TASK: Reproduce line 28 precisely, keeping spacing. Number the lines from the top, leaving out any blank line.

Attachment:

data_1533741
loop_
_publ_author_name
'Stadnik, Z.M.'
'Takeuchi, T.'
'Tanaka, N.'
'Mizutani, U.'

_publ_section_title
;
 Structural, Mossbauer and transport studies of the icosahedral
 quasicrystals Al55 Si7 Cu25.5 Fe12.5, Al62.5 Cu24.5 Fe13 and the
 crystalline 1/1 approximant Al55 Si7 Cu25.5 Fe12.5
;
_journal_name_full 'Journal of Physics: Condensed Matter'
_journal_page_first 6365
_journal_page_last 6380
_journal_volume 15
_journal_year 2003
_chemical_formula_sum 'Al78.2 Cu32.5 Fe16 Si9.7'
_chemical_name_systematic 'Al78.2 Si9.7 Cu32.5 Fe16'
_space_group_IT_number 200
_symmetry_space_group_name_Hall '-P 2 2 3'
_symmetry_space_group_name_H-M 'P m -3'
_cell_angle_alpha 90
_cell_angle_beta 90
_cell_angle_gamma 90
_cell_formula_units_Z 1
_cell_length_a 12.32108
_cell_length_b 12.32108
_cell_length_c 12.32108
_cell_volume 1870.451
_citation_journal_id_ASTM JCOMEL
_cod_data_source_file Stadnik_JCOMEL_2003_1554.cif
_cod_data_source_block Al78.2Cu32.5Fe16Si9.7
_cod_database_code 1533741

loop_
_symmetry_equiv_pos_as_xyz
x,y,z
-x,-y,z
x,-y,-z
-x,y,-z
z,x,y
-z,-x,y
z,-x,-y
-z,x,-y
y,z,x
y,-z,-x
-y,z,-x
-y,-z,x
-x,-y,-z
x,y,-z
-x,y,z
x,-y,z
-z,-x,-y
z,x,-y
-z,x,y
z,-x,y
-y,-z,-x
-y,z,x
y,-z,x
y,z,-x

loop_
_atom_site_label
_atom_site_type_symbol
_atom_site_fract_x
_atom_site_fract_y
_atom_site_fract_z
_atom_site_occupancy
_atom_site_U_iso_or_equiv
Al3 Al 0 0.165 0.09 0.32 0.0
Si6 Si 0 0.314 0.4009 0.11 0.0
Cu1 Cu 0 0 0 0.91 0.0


_cell_length_a 12.32108